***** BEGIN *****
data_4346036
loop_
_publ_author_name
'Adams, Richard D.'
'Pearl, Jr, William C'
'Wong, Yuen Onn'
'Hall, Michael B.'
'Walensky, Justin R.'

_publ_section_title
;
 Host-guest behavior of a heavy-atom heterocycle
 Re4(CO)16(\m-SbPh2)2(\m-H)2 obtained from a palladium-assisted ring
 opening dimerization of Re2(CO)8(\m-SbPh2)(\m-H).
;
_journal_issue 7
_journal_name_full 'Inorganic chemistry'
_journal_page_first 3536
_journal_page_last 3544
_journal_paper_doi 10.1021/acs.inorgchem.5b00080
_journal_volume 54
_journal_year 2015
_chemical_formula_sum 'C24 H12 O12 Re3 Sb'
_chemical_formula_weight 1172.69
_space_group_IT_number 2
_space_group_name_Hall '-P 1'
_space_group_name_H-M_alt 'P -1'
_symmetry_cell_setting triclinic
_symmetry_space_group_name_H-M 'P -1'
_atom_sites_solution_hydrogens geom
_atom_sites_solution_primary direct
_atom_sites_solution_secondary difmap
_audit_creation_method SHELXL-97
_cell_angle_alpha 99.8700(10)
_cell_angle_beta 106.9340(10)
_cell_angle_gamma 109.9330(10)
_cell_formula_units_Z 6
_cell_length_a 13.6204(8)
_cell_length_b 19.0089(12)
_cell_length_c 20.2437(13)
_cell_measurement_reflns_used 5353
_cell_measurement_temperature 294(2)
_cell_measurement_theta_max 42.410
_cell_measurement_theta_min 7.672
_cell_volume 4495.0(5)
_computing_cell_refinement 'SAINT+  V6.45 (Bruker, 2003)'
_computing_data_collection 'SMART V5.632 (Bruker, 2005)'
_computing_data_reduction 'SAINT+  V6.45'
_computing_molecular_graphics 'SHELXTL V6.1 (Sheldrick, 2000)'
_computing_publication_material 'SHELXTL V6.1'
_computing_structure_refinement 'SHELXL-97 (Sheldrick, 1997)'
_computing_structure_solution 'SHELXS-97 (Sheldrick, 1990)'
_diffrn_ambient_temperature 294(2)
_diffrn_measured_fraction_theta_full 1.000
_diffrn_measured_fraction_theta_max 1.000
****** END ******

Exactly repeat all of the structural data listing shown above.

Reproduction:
data_4346036
loop_
_publ_author_name
'Adams, Richard D.'
'Pearl, Jr, William C'
'Wong, Yuen Onn'
'Hall, Michael B.'
'Walensky, Justin R.'

_publ_section_title
;
 Host-guest behavior of a heavy-atom heterocycle
 Re4(CO)16(\m-SbPh2)2(\m-H)2 obtained from a palladium-assisted ring
 opening dimerization of Re2(CO)8(\m-SbPh2)(\m-H).
;
_journal_issue 7
_journal_name_full 'Inorganic chemistry'
_journal_page_first 3536
_journal_page_last 3544
_journal_paper_doi 10.1021/acs.inorgchem.5b00080
_journal_volume 54
_journal_year 2015
_chemical_formula_sum 'C24 H12 O12 Re3 Sb'
_chemical_formula_weight 1172.69
_space_group_IT_number 2
_space_group_name_Hall '-P 1'
_space_group_name_H-M_alt 'P -1'
_symmetry_cell_setting triclinic
_symmetry_space_group_name_H-M 'P -1'
_atom_sites_solution_hydrogens geom
_atom_sites_solution_primary direct
_atom_sites_solution_secondary difmap
_audit_creation_method SHELXL-97
_cell_angle_alpha 99.8700(10)
_cell_angle_beta 106.9340(10)
_cell_angle_gamma 109.9330(10)
_cell_formula_units_Z 6
_cell_length_a 13.6204(8)
_cell_length_b 19.0089(12)
_cell_length_c 20.2437(13)
_cell_measurement_reflns_used 5353
_cell_measurement_temperature 294(2)
_cell_measurement_theta_max 42.410
_cell_measurement_theta_min 7.672
_cell_volume 4495.0(5)
_computing_cell_refinement 'SAINT+  V6.45 (Bruker, 2003)'
_computing_data_collection 'SMART V5.632 (Bruker, 2005)'
_computing_data_reduction 'SAINT+  V6.45'
_computing_molecular_graphics 'SHELXTL V6.1 (Sheldrick, 2000)'
_computing_publication_material 'SHELXTL V6.1'
_computing_structure_refinement 'SHELXL-97 (Sheldrick, 1997)'
_computing_structure_solution 'SHELXS-97 (Sheldrick, 1990)'
_diffrn_ambient_temperature 294(2)
_diffrn_measured_fraction_theta_full 1.000
_diffrn_measured_fraction_theta_max 1.000